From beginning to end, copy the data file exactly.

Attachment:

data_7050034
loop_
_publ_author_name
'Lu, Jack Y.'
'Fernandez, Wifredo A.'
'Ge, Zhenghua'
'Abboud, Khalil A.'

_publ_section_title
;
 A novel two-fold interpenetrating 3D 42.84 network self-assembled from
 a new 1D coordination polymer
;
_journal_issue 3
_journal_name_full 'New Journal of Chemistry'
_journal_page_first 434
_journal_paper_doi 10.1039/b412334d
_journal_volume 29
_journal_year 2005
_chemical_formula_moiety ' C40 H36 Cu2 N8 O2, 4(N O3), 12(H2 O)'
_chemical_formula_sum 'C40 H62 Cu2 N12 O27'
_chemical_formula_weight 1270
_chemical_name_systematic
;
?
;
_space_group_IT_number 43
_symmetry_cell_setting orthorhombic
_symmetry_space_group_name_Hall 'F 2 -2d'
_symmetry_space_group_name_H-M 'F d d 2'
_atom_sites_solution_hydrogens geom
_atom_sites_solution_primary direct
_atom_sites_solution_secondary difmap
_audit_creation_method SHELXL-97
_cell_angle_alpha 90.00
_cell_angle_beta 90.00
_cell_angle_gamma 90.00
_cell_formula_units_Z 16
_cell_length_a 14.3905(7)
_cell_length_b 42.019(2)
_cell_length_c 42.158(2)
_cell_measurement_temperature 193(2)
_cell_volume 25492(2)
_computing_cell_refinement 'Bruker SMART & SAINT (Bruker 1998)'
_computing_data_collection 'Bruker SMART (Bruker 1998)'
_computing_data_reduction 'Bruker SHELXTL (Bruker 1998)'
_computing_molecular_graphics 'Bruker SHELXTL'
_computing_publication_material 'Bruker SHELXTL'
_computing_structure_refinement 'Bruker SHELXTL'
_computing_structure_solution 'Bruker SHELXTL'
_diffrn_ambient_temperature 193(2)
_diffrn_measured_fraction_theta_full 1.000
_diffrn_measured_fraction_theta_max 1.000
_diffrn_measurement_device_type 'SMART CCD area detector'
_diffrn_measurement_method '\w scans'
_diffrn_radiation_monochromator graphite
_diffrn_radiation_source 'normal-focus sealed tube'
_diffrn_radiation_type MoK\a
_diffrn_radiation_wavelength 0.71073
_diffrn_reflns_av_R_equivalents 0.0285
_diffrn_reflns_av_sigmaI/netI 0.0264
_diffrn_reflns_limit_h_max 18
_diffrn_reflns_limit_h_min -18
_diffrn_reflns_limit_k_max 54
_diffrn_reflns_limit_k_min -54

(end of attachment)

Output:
data_7050034
loop_
_publ_author_name
'Lu, Jack Y.'
'Fernandez, Wifredo A.'
'Ge, Zhenghua'
'Abboud, Khalil A.'

_publ_section_title
;
 A novel two-fold interpenetrating 3D 42.84 network self-assembled from
 a new 1D coordination polymer
;
_journal_issue 3
_journal_name_full 'New Journal of Chemistry'
_journal_page_first 434
_journal_paper_doi 10.1039/b412334d
_journal_volume 29
_journal_year 2005
_chemical_formula_moiety ' C40 H36 Cu2 N8 O2, 4(N O3), 12(H2 O)'
_chemical_formula_sum 'C40 H62 Cu2 N12 O27'
_chemical_formula_weight 1270
_chemical_name_systematic
;
?
;
_space_group_IT_number 43
_symmetry_cell_setting orthorhombic
_symmetry_space_group_name_Hall 'F 2 -2d'
_symmetry_space_group_name_H-M 'F d d 2'
_atom_sites_solution_hydrogens geom
_atom_sites_solution_primary direct
_atom_sites_solution_secondary difmap
_audit_creation_method SHELXL-97
_cell_angle_alpha 90.00
_cell_angle_beta 90.00
_cell_angle_gamma 90.00
_cell_formula_units_Z 16
_cell_length_a 14.3905(7)
_cell_length_b 42.019(2)
_cell_length_c 42.158(2)
_cell_measurement_temperature 193(2)
_cell_volume 25492(2)
_computing_cell_refinement 'Bruker SMART & SAINT (Bruker 1998)'
_computing_data_collection 'Bruker SMART (Bruker 1998)'
_computing_data_reduction 'Bruker SHELXTL (Bruker 1998)'
_computing_molecular_graphics 'Bruker SHELXTL'
_computing_publication_material 'Bruker SHELXTL'
_computing_structure_refinement 'Bruker SHELXTL'
_computing_structure_solution 'Bruker SHELXTL'
_diffrn_ambient_temperature 193(2)
_diffrn_measured_fraction_theta_full 1.000
_diffrn_measured_fraction_theta_max 1.000
_diffrn_measurement_device_type 'SMART CCD area detector'
_diffrn_measurement_method '\w scans'
_diffrn_radiation_monochromator graphite
_diffrn_radiation_source 'normal-focus sealed tube'
_diffrn_radiation_type MoK\a
_diffrn_radiation_wavelength 0.71073
_diffrn_reflns_av_R_equivalents 0.0285
_diffrn_reflns_av_sigmaI/netI 0.0264
_diffrn_reflns_limit_h_max 18
_diffrn_reflns_limit_h_min -18
_diffrn_reflns_limit_k_max 54
_diffrn_reflns_limit_k_min -54